It took 2 years and 3.5 million pounds of dirt just to create the two-foot-thick rammed-earth walls of this 6,000-square-foot home designed by Lake Flato Architects for Ashlyn and Dan Perry outside of Marfa, Texas. “Part of the reason that rammed earth was the chosen construction method was due to the thermodynamic properties. Because of the diurnal swings in temperatures—cold nights and warm days—the mass of the walls allows for moderating the temperatures,” Ashlyn explains. “There’s something about the rammed earth that gives it a texture that is suited to the Chihuahuan desert in a way that I think is pretty interesting and unique. It’s the soil, the ground that makes up that beautiful rolling plain that is the Marfa landscape.”

In total, eight structures were constructed using this method, and, for the most part, each is its own room. They include a mechanical room, an office, gym, guest suite, guest wing, art studio, combination kitchen, living and dining area, and the primary bedroom suite. The structures are set around a courtyard, connected by a covered porch above and breezeways below, which are also used to access each room, as they’re not interconnected. The placement of these structures and every single window was designed to take advantage of the unobstructed views of the surrounding desert landscape and nearby mountain ranges while simultaneously sheltering from the often harsh weather that is characteristic to the region. The raw-steel pipes set vertically around the perimeter are the exact types used to make cattle pens and fences and were specifically chosen as a nod to the ranch heritage of this area. Stairs, to the right of the primary bedroom entrance, lead to a rooftop area with expansive views of the surrounding desert and mountains.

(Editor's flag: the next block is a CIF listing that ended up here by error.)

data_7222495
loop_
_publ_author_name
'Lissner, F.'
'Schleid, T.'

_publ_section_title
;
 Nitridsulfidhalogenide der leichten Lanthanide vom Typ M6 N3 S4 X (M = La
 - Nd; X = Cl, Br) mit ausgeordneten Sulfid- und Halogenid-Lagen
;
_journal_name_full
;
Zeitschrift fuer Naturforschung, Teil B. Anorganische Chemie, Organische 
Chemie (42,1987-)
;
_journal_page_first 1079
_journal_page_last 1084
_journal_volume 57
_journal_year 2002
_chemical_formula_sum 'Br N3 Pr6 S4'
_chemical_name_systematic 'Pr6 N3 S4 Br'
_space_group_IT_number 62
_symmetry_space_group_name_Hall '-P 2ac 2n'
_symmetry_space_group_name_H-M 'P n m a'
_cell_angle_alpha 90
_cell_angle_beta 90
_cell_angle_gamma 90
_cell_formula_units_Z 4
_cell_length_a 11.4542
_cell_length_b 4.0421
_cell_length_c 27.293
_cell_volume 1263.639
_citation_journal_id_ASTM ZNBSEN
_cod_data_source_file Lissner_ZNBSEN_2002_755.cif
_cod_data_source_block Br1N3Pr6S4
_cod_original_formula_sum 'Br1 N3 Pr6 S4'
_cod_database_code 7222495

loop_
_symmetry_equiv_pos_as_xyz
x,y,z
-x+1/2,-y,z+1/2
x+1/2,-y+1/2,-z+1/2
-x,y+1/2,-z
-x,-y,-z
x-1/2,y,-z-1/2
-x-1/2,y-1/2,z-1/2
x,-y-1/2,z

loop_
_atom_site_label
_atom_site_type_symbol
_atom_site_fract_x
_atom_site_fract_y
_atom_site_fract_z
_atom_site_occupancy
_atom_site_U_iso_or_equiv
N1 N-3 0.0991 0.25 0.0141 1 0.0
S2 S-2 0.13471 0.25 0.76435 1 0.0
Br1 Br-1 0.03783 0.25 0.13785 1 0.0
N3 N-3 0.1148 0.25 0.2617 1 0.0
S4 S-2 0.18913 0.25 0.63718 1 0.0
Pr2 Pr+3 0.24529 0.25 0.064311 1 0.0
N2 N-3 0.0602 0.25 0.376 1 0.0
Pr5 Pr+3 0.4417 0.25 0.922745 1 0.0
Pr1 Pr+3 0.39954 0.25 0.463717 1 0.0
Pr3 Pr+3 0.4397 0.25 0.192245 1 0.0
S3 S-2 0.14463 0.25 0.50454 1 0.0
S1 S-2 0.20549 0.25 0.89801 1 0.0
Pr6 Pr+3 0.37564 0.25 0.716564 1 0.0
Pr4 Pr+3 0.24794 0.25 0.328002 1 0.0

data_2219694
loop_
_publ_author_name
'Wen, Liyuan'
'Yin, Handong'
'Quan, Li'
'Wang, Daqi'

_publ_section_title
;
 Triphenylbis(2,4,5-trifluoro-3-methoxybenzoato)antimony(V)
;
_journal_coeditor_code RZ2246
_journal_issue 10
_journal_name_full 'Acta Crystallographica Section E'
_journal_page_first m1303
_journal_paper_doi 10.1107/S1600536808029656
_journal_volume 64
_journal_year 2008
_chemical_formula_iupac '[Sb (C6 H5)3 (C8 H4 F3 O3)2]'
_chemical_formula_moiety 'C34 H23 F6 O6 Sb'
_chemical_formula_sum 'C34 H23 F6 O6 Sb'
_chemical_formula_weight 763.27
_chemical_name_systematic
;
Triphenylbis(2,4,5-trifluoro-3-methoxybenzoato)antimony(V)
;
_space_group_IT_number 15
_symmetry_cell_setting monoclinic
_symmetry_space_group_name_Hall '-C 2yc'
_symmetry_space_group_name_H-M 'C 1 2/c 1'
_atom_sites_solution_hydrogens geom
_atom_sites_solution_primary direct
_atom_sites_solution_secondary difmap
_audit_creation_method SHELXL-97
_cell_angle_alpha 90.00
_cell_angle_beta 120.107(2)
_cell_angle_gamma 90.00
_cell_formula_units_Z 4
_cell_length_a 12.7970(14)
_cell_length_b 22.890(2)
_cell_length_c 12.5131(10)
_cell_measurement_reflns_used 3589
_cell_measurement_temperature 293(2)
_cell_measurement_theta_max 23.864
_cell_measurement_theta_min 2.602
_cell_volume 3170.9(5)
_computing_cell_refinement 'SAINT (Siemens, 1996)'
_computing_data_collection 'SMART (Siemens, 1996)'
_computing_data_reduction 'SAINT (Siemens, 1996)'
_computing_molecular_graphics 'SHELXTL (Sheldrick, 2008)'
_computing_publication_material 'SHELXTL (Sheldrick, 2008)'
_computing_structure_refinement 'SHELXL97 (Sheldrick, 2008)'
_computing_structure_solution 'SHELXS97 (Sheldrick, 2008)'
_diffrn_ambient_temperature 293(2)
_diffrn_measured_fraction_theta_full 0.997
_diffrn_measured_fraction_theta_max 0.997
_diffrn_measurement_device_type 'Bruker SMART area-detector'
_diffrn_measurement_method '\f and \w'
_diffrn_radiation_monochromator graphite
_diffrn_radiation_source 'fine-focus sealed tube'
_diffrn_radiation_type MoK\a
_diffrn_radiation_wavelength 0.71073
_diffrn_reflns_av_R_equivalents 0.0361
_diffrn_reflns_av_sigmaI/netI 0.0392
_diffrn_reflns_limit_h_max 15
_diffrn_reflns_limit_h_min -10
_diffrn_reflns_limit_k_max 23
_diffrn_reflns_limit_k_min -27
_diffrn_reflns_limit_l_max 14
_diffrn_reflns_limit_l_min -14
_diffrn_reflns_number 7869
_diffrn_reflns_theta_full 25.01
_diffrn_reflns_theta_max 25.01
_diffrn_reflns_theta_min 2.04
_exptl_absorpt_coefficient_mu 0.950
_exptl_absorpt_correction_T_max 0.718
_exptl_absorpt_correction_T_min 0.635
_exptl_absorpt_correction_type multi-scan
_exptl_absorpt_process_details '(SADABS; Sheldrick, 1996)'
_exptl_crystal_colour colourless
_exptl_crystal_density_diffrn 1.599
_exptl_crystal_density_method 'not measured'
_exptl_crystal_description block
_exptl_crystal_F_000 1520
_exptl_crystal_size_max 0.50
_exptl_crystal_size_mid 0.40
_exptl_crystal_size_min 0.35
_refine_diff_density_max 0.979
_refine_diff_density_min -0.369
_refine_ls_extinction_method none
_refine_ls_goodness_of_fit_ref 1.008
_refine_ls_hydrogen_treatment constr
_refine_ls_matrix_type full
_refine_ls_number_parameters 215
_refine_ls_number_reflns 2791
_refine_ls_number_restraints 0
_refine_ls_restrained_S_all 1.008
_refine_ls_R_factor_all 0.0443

The “dream project,” in Ashlyn’s words, was finished last year. With its low profile and use of natural materials from the earth, it stays true to the architect’s intention to “create a home that has been inserted into the untouched desert landscape without disturbance. . . it almost feels like a natural part of the desert itself.” The living room is one of the few spots in the home with floor-to-ceiling glass windows, because, Harris says, “We wanted this space to open up toward that horizon on the east and the south with views of Cathedral Peak and the Haystacks, which look remarkable in the landscape.”

Plentiful outdoor spaces include both dining and living areas, with fireplaces and, in the case of the living area, an outdoor TV. A raised slatted wall creates a “dappling of light” that mimics the shade of a tree, allows just the right amount of light to filter through.

A monolithic gas fireplace separates a library area from the entertaining space in the couple’s bar room. Douglas fir clads the ceiling.

Steel shelving was set into the rammed-earth walls. The architect explains: “when the guys built that, they had to erect the [rammed-earth] forms, have this long, linear steel box attached to the form inside, and ram the earth around it as they went. It’s a tricky thing to do and requires a very high level of craftsmanship. It turned out beautifully.”

“I find that I sleep really well here, and I often wonder if it’s the thickness of the walls, the grounding of the earth, or the just the vastness of the landscape,” Ashlyn notes. “It does something. You can really relax your mind.”

The sculptural boulder-like bathtub that looks like it might have been discovered in the general Marfa environs had to be craned into the primary bathroom through the window.

An old water cistern, about 22 feet in diameter, was the only structure on the site when the Perrys bought it. Now refurbished and turned into a pool, it features a built-in seat that runs the full circumference, so anyone taking a dip has a spot to relax and take in the gorgeous views, especially at night when there are “trillions of stars.”

The original article can be read at www.architecturaldigest.com


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